As the curriculum narrows in response to changes to testing, our engagement with the idea of ability changes. In the past, education has considered the ability to store and recall facts alongside the ability to understand meaning and the ability to apply learning practically. In the 1990s the terms Gifted and Talented were introduced to primary schools through non-statutory guidance which introduced a false definition based on the idea that 10% of the national population in any age group were in these categories. Educational reform is aimed at increasing the value of mental recall at the expense of anything else. The child who can read accurately but has little understanding is considered more able than the child who does not yet read as fluently but understands meaning beyond the literal and has a good sense of humour. In that situation, both children know where they stand in the eyes of the education system. One is in the classroom elite and the other is destined to lampoon teachers. This is not to argue against mental rescall which is very important but only when it is balanced by understanding and skills.
Schools work very hard to value every child. The idea of coming together as a community to value each member of the community is taken for granted by policy makers which is why some free schools are allowed to open in office blocks where this could not happen. The end of week assembly where the full range of children’s experience is reflected and celebrated is very important but it needs to be underpinned throughout by language that avoids labels that are focussed on one narrow aspect of education.
Language is important as it defines and reinforces power. Any group seeking to redress inequality without access to corporate finance will try to influence language (and probably be charged with political correctness) In the classroom the labels given to children define narrowly that human person in a way that is limiting. Any label placed before the word child is also dehumanising (the SEN child; the black child; the EAL child; the naughty child; the pupil premium child; the most able children). Not that teachers are seeking to dehumanise; they are just saving time in a high pressured environment by using shorthand when speaking to each other as professionals. If we do so we need to acknowledge that when we use labels before the word ‘child’ or ‘children’, we are always in danger of placing limitations on our expectations even if only subconsciously.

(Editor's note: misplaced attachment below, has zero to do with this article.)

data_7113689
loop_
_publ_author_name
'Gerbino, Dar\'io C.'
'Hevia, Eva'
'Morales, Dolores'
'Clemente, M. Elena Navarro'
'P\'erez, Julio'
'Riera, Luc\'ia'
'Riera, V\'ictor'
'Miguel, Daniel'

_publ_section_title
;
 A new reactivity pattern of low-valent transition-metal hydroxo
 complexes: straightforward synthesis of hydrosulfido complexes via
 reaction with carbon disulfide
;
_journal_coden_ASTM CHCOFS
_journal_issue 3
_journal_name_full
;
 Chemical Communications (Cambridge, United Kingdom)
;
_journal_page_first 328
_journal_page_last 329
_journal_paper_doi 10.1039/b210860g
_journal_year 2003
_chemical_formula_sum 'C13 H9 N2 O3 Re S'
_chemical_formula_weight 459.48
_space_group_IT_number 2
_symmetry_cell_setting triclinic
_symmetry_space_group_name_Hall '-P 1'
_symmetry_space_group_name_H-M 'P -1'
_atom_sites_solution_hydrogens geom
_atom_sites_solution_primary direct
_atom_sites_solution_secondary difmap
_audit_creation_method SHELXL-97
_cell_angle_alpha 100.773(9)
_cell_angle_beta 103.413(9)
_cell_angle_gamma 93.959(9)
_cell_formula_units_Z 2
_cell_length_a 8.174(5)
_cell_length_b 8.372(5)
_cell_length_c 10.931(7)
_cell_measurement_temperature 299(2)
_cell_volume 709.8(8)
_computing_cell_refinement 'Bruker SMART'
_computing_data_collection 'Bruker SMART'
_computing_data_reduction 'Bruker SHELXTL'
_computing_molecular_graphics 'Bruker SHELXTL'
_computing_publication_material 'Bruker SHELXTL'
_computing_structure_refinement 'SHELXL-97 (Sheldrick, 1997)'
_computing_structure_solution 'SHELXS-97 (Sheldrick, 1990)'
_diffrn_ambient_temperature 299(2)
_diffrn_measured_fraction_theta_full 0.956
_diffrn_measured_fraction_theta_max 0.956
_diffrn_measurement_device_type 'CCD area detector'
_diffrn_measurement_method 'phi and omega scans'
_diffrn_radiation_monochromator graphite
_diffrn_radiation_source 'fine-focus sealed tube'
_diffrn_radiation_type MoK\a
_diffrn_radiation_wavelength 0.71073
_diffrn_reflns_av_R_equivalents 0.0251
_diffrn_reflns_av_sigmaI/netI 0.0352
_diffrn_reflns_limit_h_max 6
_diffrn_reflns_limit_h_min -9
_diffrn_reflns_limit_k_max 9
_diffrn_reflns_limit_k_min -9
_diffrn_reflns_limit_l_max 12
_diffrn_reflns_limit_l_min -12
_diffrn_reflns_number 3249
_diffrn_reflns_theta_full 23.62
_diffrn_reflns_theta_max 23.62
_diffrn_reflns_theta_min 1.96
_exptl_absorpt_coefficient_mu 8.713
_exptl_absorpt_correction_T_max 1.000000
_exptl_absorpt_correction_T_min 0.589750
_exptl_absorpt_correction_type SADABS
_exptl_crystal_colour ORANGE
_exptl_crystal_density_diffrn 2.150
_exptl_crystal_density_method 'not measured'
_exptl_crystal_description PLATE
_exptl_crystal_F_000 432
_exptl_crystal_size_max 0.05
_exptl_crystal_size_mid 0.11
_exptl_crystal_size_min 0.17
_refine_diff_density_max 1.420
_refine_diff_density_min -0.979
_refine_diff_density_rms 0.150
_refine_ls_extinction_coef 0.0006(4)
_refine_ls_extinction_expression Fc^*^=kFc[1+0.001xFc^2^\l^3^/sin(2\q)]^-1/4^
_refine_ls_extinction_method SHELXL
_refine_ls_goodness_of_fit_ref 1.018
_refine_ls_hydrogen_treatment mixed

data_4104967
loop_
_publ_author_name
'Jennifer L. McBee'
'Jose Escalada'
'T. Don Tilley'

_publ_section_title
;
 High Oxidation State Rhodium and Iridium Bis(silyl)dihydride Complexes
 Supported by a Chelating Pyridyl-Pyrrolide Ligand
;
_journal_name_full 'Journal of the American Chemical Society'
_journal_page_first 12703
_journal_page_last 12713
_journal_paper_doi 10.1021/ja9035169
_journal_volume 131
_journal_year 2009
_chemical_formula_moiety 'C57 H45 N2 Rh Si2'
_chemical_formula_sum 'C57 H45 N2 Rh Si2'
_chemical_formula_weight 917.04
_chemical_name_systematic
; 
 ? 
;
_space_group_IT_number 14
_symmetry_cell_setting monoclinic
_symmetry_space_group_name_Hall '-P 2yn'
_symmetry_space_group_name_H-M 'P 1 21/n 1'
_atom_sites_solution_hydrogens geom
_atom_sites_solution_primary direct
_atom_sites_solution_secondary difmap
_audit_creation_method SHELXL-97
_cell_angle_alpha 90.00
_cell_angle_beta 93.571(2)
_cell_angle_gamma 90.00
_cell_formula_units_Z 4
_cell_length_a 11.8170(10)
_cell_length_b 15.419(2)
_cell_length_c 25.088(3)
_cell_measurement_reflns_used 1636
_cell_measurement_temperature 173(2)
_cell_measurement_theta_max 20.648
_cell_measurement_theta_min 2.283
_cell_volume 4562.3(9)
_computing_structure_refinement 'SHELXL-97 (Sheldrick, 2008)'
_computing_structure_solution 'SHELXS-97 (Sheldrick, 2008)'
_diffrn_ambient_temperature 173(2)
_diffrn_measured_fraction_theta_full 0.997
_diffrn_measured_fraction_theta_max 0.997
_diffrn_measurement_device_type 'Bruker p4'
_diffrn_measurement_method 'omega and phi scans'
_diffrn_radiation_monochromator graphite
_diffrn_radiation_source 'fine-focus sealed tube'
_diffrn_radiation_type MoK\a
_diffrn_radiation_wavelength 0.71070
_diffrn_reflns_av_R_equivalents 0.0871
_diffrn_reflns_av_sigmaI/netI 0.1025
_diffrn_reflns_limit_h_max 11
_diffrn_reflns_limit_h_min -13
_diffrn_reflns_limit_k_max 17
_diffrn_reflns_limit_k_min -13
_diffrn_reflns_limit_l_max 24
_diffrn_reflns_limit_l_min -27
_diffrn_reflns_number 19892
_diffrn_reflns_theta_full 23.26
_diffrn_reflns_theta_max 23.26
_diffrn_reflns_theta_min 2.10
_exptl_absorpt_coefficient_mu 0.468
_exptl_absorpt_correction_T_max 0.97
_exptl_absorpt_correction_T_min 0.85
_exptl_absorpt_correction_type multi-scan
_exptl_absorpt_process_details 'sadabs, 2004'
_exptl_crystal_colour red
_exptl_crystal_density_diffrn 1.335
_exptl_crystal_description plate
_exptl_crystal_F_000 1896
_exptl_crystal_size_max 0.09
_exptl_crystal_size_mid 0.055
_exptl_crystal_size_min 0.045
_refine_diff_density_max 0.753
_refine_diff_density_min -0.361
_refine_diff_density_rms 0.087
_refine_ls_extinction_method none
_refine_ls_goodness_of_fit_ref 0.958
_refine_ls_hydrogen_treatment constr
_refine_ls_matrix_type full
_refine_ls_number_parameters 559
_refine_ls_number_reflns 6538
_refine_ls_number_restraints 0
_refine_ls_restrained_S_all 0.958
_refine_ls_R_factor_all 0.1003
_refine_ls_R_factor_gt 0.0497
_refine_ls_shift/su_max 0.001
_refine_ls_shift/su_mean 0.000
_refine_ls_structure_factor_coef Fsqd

The language of ability is applied to classrooms as a shorthand justification for sitting children on specific tables in order to help teachers differentiate and help inspectors hold schools to account. The term “most able” is in the OfSTED framework and therefore reinforced at every inspection. The wide range of factors that contribute to a child doing well include ability but to use language that denies age, socio-economic class, prior experience etc is unfair on teachers and damaging to children’s progress and aspirations.
I am blessed to spend a lot of my time in primary classrooms. These environments reflect the astonishing success of state primary education over the last three decades. Those who point to the success are largely ignored as being outside the reform narrative. There is little we can do to the stop the government undoing the success of primary education in order to establish schools as profit making enterprises, but we could, for the benefit of the children in our classes avoid inaccurate and limiting labels when discussing our work.
Right now I’ve got that out of my system, back to Tim O’Brien’s book.